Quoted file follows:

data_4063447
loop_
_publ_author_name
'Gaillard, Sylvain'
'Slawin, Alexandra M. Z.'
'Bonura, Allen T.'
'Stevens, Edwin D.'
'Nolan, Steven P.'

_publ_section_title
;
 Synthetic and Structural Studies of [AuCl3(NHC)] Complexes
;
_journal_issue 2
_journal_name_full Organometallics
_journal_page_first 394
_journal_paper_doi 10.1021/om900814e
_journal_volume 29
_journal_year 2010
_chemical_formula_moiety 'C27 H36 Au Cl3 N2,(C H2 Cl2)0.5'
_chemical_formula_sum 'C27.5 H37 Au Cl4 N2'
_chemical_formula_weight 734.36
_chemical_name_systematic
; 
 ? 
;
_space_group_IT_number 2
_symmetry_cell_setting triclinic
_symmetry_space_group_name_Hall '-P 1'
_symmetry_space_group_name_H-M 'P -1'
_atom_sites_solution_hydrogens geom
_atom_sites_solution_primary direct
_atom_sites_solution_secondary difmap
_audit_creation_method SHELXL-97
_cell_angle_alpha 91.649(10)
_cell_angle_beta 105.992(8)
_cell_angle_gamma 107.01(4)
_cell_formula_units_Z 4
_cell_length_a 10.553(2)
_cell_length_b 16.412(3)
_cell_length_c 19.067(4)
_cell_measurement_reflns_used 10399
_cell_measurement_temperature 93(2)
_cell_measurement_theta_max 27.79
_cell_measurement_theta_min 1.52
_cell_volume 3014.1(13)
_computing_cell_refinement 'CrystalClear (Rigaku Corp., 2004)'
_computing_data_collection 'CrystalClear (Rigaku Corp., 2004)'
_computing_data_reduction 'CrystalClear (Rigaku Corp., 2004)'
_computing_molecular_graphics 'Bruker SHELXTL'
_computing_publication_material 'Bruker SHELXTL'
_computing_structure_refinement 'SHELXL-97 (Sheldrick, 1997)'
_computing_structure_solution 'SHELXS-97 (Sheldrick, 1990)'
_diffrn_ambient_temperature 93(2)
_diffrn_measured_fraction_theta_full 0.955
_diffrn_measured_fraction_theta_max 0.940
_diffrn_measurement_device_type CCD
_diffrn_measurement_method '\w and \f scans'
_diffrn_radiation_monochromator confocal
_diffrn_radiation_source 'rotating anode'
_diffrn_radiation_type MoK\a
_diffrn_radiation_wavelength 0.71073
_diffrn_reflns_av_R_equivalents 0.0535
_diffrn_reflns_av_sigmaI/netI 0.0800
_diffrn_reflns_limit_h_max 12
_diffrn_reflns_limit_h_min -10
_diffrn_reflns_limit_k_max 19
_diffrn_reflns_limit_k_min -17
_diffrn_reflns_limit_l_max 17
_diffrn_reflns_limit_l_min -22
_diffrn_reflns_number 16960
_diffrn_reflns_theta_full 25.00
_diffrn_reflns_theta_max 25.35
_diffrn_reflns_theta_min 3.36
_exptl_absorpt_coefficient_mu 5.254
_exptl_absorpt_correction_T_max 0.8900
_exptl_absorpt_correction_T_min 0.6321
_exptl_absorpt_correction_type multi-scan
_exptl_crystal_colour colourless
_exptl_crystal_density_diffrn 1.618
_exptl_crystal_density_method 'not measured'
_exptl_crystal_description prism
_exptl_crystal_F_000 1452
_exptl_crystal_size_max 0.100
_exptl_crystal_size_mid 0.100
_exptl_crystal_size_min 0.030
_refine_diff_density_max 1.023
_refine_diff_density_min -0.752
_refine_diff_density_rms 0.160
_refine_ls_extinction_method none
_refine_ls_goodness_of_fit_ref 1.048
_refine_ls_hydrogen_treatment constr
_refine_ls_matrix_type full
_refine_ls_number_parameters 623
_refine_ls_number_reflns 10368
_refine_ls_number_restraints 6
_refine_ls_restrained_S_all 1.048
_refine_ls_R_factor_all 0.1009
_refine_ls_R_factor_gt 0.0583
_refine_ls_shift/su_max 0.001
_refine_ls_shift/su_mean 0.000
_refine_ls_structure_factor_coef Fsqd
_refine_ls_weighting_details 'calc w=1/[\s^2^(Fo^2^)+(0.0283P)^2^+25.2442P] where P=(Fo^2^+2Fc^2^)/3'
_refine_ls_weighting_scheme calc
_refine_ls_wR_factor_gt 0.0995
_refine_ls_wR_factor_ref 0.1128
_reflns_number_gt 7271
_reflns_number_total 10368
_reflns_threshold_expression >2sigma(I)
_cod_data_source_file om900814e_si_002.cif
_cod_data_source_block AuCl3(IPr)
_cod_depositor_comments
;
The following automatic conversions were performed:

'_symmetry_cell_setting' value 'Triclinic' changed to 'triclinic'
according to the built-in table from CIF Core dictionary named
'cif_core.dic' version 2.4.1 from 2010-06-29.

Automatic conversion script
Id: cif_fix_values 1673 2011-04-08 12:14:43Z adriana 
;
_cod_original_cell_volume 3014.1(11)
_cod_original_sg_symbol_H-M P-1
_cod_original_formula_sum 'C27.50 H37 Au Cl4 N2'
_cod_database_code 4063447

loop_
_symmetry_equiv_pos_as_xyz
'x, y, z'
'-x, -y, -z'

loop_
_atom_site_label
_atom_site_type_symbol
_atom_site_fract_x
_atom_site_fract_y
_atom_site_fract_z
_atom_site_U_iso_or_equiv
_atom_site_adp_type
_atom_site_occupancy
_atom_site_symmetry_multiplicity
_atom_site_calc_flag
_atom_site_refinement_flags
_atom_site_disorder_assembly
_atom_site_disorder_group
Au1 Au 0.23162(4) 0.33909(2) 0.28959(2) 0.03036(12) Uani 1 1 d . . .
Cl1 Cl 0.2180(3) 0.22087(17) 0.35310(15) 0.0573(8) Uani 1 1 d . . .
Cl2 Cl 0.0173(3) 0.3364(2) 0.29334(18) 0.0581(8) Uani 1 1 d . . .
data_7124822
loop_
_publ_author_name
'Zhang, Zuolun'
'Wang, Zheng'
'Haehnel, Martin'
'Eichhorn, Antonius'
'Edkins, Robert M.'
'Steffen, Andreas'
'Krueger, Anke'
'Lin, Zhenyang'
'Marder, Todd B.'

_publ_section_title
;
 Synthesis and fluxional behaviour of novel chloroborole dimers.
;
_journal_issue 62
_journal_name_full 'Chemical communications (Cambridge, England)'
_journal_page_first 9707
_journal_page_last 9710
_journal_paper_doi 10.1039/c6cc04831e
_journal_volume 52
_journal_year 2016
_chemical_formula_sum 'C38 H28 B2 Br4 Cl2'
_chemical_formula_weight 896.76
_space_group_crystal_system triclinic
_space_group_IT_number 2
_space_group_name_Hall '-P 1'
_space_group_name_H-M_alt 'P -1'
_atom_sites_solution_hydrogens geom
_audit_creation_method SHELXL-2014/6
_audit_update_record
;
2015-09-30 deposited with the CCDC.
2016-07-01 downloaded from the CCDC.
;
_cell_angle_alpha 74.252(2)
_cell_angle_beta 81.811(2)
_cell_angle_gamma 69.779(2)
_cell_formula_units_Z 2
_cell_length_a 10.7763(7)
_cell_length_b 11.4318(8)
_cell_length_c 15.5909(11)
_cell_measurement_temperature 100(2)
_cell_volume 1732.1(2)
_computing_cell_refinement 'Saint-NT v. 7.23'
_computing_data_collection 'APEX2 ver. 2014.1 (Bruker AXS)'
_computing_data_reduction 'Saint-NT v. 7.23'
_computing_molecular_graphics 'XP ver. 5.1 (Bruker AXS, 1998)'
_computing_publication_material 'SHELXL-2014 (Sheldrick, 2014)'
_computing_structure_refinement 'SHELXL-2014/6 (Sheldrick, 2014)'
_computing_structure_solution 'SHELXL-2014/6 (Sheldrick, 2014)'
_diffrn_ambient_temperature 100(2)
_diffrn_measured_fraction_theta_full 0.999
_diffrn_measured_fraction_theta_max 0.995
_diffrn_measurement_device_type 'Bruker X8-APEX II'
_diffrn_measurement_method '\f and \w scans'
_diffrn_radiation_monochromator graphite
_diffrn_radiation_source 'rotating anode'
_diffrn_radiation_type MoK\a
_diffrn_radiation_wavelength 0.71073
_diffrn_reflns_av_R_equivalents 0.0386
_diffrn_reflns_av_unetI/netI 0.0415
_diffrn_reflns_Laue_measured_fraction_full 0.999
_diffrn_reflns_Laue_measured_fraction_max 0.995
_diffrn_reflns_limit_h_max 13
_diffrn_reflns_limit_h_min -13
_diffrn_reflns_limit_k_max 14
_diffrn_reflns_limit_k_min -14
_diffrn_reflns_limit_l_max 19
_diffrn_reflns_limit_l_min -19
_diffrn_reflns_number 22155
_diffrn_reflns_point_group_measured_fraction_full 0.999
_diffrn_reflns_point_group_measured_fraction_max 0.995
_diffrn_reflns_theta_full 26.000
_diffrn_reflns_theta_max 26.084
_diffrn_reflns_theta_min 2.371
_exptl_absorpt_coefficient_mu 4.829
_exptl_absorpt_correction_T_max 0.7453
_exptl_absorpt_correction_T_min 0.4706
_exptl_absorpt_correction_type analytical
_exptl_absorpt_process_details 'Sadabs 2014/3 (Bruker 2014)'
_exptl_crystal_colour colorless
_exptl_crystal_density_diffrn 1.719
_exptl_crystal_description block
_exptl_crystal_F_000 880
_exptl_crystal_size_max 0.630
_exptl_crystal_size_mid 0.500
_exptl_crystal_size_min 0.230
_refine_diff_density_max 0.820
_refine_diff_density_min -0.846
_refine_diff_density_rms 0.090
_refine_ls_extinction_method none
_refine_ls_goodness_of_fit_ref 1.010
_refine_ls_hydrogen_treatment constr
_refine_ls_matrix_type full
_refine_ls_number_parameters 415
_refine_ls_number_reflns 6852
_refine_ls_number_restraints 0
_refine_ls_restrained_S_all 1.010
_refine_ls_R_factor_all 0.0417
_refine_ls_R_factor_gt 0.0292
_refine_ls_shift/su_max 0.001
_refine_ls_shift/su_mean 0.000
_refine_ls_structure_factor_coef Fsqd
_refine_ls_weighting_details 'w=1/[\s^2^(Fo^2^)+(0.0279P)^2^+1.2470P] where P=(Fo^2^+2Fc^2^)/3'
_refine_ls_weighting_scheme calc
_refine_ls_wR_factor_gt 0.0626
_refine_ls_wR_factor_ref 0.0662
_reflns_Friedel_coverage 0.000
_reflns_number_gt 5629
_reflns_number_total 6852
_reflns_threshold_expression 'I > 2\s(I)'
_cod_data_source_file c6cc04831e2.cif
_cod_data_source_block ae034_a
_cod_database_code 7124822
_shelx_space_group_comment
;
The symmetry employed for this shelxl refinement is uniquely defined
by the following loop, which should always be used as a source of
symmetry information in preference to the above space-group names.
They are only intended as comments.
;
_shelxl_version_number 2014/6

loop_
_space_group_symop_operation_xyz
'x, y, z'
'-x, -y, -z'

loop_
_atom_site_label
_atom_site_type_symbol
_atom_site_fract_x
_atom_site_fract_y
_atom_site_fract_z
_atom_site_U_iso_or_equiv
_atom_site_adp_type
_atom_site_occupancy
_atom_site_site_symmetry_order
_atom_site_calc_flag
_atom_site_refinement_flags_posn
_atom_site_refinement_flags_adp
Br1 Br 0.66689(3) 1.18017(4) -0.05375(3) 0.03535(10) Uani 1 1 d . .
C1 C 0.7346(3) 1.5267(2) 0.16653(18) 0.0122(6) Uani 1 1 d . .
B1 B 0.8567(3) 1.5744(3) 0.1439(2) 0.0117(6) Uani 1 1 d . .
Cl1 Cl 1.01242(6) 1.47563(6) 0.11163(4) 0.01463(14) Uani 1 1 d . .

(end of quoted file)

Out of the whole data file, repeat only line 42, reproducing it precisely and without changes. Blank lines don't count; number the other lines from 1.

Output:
_cell_measurement_temperature 93(2)